I still can’t believe how often I hear “it’s just skin cancer”. Although awareness of skin cancer has increased over the last five years, skin cancer and melanoma rates in Canada continue to rise. I continue to read posts on social media that say things like “in the sun too long today #skincancerhereicome”. In fact we just launched a campaign around this, which you can watch here: https://youtu.be/eZiBnB-B8-g
As a stage 4 melanoma survivor, I find these posts shocking and sad. Skin cancer is a serious disease and is the most common type of cancer. It is also one of the most preventable. Over 80,000 cases of skin cancer are diagnosed in Canada each year, more than 5,000 of which are melanomas, the deadliest form of skin cancer. In 2016 it is estimated that 1,050 people will die from melanoma.
As an outdoor athlete (I was a professional baseball player for many years), I was outside all the time – and I wasn’t aware of the risks of harmful UV rays. And I learnt my lesson the hard way. In 2003 I was diagnosed with melanoma and in 2005 I was given only six months to live. Fortunately, I gained access to a new treatment through a clinical trial that would end up saving my life. So this is my call out to other outdoor athletes, outdoor workers, outdoor enthusiasts – anyone enjoying the outdoors. Have fun in the sun – but make sure you’re the sun safely.
Prevention plays an essential role. Skin cancer is caused by overexposure of the skin to UV radiation. The most common sources of UV radiation on the skin are the sun and artificial tanning beds. Though skin cancer is preventable and often treatable if caught early, it remains the most common form of cancer in Canada. Save Your Skin Foundation will be posting daily sun safety tips throughout the month on its social media pages.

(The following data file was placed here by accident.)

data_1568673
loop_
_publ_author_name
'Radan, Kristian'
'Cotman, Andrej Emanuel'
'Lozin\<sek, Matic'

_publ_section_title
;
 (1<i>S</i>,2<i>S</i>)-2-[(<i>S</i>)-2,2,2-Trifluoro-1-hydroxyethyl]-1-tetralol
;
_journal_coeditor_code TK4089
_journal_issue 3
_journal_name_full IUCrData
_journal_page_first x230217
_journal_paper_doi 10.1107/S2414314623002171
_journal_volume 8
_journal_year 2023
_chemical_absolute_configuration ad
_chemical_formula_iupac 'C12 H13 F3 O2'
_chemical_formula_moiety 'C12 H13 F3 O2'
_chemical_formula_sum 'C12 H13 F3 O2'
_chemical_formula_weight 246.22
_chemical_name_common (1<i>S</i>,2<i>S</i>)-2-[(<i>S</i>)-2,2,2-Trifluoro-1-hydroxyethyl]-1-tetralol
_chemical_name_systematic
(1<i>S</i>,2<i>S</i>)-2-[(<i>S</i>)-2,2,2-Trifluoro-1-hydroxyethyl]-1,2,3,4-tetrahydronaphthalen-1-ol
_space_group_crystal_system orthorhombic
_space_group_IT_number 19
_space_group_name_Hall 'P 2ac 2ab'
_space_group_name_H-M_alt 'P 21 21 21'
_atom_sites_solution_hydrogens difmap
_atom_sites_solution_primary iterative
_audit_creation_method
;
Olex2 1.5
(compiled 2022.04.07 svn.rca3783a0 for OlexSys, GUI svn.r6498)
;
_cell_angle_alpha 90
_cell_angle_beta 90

Early detection increases survival. Moles, spots and certain growths on the skin are usually harmless, but not always. That is why it is important to examine the skin all over your body once a month, and have a physician check your skin once a year.
Look for the following “ABCDE” warning signs:
Asymmetry: Do the two halves not match if you imagine drawing a line through the mole?
Borders: Are the edges uneven, scalloped or notched?
Colours: Is there a variety of shades (brown, red, white, blue or black)?
Diameter greater than 6mm: Is the mole the size of a pencil eraser or larger?
Evolution: Has there been a change in size, shape, colour, or height? Has a new symptom developed (such as bleeding, itching or crusting)?
If you detect any of these warning signs, see a physician promptly. It is particularly important for you to select a physician who specializes in skin cancer and is trained to recognize a melanoma at its earliest stage.
Lets start a new conversation around sun safety and prevention. It’s not just skin cancer. #NotJustSkinCancer
– Kathy Barnard, Stage IV Melanoma Survivor